August 2, 2021


Damascus Center for Theoretical and Civil Rights Studies

NHL, players reach a tentative agreement for 2020-21 season

The NHL and NHL Players’ Assn. have reached a tentative agreement on terms to begin the pandemic-delayed 2020-21 season, with a targeted date of Jan. 13 to start a 56-game season. Canada’s TSN network, however, said it’s possible that start date will slide a few days later because not all terms of the agreement have been settled.

The executive board of the NHLPA was scheduled to discuss the terms Friday night. The league’s Board of Governors was scheduled to convene via conference call during this weekend.

According to various media reports, training camp for the seven teams who missed the playoffs last season — a group that includes the Kings and the Ducks — would open Dec. 30. Training camp for the remaining 24 teams would open Jan. 3. The non-playoff teams had been told they would each get an extra week of training camp to help them get back up to speed as they return to the ice for the first time since the NHL shut down its operations March 12.

The NHL finished the 2019-20 season by staging the expanded, 24-team Stanley Cup playoffs in “bubbles” that were created in Edmonton and Toronto. The Tampa Bay Lightning won the Cup on Sept. 28 in Edmonton.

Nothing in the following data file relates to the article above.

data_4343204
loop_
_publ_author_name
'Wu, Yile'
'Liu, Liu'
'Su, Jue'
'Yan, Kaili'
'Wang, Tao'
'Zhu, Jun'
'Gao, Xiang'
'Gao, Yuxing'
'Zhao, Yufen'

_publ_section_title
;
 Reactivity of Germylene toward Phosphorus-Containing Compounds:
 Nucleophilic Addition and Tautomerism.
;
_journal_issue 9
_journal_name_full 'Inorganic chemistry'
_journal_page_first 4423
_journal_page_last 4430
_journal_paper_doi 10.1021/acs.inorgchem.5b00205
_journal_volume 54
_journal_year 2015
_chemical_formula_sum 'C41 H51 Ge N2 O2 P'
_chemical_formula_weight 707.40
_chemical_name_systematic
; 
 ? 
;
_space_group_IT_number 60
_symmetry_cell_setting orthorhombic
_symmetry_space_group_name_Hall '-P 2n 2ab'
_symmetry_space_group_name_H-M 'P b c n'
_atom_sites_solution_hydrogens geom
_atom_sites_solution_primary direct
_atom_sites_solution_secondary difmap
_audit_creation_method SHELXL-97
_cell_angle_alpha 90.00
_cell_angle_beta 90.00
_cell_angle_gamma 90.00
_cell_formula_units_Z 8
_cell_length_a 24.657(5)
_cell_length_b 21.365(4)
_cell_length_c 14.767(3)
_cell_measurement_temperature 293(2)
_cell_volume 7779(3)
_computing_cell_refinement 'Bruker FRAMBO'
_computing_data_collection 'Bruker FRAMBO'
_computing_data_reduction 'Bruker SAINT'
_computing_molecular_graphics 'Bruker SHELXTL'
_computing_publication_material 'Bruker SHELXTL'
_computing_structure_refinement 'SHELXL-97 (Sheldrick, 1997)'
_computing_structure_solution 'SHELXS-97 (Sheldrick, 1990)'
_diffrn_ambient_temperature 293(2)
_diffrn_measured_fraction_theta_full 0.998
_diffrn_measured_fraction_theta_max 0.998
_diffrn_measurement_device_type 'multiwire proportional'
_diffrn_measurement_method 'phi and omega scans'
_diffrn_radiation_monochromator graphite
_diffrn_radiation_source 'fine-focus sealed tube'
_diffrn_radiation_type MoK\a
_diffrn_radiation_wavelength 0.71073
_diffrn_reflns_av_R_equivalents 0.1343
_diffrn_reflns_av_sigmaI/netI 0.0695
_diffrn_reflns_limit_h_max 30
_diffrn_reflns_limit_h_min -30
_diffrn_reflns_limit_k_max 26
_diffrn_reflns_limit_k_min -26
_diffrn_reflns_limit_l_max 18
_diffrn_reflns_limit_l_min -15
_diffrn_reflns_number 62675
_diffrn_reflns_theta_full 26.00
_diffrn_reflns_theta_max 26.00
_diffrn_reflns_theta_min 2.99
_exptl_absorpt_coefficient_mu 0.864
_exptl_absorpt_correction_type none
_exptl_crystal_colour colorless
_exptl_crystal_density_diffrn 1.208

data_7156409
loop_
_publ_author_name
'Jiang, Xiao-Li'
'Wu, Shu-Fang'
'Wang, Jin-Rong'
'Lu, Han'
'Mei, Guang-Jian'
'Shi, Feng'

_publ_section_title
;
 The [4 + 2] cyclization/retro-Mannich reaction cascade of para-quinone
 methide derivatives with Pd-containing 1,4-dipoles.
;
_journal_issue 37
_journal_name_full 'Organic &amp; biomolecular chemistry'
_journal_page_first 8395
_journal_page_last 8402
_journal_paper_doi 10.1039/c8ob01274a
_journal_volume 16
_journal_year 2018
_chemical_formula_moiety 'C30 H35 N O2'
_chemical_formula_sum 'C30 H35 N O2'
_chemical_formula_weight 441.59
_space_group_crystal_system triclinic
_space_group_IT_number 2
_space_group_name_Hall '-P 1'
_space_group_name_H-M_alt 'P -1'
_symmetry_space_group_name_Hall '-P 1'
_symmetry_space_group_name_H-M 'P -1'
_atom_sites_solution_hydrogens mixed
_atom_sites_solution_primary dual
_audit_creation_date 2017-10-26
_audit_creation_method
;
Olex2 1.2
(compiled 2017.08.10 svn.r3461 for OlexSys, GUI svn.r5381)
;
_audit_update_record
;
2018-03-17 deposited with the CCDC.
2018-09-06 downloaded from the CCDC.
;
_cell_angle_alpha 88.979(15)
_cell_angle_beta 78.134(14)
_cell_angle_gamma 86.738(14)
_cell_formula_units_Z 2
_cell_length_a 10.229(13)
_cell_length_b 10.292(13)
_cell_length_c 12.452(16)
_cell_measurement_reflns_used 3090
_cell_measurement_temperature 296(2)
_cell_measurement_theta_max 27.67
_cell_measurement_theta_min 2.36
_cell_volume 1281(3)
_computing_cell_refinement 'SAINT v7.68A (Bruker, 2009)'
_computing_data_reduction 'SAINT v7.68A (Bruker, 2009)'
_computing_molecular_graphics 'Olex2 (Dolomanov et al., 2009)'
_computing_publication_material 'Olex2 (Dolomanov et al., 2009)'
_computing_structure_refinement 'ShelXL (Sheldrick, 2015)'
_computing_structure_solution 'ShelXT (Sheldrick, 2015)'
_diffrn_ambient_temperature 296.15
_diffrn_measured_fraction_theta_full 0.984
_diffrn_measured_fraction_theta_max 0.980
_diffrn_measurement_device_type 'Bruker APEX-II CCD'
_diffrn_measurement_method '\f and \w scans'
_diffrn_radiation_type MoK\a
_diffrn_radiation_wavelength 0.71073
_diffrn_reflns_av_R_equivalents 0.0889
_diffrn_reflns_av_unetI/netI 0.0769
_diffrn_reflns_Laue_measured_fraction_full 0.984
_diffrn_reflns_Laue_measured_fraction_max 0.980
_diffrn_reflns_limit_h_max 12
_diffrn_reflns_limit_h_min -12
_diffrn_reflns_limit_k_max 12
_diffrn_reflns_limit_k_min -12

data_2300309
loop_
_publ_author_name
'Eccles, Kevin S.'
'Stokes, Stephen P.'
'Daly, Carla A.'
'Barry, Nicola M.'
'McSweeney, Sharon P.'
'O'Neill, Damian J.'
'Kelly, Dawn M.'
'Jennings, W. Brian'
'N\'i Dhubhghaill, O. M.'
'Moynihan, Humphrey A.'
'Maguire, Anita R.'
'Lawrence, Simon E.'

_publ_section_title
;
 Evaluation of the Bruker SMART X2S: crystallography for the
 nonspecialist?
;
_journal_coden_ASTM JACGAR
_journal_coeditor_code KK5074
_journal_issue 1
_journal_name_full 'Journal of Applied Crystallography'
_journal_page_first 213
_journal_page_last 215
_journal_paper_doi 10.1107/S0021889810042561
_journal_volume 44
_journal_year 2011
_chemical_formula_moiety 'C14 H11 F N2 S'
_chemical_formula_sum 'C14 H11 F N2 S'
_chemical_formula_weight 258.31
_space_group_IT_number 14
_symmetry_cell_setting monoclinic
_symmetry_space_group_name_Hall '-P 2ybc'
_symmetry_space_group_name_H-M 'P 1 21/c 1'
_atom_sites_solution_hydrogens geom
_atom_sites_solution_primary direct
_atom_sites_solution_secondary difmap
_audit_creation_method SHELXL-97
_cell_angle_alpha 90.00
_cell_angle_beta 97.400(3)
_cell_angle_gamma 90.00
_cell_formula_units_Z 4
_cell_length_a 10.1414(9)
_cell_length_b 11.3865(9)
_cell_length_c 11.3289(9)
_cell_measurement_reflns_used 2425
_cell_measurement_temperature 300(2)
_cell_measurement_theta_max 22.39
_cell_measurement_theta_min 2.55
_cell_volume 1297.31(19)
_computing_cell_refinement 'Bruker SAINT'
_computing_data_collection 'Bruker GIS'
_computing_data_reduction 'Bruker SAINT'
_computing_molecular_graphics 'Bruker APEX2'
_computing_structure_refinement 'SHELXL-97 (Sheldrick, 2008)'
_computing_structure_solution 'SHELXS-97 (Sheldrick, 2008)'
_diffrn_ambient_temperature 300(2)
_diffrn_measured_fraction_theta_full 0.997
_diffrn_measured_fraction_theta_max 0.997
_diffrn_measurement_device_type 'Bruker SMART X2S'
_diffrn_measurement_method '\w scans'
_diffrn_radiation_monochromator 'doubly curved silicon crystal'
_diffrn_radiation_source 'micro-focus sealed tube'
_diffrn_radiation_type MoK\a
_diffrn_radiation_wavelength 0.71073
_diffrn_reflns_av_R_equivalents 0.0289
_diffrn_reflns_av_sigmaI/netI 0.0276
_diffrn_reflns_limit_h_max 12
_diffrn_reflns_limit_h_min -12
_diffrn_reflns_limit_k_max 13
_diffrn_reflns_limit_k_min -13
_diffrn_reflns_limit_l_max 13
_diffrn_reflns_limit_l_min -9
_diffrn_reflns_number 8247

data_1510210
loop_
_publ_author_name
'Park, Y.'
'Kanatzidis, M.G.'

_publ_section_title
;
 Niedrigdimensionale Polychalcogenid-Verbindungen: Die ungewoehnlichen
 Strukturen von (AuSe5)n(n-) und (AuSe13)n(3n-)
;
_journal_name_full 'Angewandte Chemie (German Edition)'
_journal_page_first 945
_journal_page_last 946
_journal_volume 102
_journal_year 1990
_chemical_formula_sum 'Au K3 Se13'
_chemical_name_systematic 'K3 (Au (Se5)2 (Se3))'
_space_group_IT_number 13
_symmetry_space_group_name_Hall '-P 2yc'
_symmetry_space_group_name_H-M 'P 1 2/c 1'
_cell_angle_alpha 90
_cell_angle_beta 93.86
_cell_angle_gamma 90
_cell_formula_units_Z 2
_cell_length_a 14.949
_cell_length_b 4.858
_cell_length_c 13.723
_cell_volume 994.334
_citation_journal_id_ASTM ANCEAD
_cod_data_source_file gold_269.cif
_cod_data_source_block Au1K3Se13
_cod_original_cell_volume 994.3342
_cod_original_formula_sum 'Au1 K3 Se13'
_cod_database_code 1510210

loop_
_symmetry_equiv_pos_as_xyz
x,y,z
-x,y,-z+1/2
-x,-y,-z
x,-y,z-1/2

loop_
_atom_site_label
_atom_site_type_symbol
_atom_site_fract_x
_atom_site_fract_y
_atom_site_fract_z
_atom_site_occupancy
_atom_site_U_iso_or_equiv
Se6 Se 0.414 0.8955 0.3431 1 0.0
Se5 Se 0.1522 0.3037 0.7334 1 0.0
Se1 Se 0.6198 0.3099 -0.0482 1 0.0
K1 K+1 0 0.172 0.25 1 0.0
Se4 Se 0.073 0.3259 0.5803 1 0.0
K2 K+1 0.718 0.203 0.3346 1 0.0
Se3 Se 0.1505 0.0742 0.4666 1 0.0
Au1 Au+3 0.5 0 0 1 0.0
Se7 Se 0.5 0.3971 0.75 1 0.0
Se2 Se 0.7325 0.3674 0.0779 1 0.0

The hub concept has not been ruled out for the upcoming season, according to TSN. The network also said players will be allowed to opt out of the season if they have concerns for their health or if a close family member is considered to be at risk. There won’t be any exhibitions before the season begins, and elaborate health and safety protocols will be in place.

It’s unclear whether the NHL will choose its previously stated option of temporarily realigning its divisions to form a seven-team all-Canadian division and have those teams play one another exclusively. That would allow play to resume while restrictions eliminate all but essential crossing of the border between the U.S. and Canada.

That realignment might be the only way to salvage some part of the season for the NHL, which has absorbed significant financial losses due to the impact of COVID-19 on the sports world. The NHL is the most gate-dependent of the four major North American professional leagues but it can generate revenues through TV and advertising if it can get the season going.

An abbreviated season — which almost certainly will start without fans in most cities — is better than no season at all. In 1994-95 and again in 2012-13, the season was cut from 82 games to 48 due to lockouts imposed by Commissioner Gary Bettman, creating precedent for a shortened season.